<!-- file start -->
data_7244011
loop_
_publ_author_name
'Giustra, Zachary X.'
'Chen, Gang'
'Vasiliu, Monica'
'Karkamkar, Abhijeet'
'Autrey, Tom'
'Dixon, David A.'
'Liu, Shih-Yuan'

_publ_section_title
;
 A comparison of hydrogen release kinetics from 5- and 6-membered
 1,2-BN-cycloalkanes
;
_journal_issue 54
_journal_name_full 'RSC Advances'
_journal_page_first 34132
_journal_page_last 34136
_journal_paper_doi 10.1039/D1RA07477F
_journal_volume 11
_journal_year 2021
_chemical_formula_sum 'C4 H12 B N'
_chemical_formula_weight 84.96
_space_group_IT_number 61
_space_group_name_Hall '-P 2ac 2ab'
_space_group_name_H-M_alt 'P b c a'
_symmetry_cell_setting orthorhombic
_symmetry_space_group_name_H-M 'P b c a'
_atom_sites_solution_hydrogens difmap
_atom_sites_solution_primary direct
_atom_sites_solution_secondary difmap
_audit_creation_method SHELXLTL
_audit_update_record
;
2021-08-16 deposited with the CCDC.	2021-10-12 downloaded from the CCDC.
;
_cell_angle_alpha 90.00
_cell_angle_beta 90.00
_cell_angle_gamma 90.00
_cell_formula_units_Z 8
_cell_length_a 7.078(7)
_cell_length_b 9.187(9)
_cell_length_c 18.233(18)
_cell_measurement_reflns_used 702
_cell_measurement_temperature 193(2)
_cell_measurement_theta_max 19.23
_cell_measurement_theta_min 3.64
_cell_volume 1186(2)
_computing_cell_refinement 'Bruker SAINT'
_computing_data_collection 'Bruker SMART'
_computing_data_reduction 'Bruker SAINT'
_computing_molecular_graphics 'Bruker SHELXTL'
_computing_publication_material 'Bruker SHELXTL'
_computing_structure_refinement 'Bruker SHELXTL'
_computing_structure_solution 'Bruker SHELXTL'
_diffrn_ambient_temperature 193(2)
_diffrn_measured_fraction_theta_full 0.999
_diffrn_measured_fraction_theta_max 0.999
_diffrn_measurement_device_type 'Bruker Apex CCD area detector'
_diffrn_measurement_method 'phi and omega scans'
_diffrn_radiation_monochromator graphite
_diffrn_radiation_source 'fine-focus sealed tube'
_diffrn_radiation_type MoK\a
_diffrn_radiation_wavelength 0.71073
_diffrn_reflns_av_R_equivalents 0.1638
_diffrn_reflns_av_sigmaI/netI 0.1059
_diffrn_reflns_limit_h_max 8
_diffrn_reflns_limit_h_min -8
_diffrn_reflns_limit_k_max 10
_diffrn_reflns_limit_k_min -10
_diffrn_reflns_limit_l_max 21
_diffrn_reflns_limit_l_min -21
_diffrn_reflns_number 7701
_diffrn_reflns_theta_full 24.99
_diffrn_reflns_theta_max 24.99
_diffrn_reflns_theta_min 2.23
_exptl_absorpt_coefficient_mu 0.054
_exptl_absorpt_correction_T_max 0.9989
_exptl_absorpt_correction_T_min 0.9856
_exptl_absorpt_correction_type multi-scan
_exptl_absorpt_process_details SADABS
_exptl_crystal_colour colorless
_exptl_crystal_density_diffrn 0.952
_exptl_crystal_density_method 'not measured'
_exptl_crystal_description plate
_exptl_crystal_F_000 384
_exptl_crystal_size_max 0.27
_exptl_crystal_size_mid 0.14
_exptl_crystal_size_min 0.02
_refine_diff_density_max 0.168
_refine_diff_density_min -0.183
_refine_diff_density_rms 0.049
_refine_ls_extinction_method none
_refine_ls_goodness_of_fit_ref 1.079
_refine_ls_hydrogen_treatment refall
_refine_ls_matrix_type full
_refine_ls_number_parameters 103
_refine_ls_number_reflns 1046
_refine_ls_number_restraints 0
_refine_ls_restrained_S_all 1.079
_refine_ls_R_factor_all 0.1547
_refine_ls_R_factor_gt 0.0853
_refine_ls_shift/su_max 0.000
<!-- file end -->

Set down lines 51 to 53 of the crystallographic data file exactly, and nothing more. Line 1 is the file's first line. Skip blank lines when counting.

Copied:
_computing_data_collection 'Bruker SMART'
_computing_data_reduction 'Bruker SAINT'
_computing_molecular_graphics 'Bruker SHELXTL'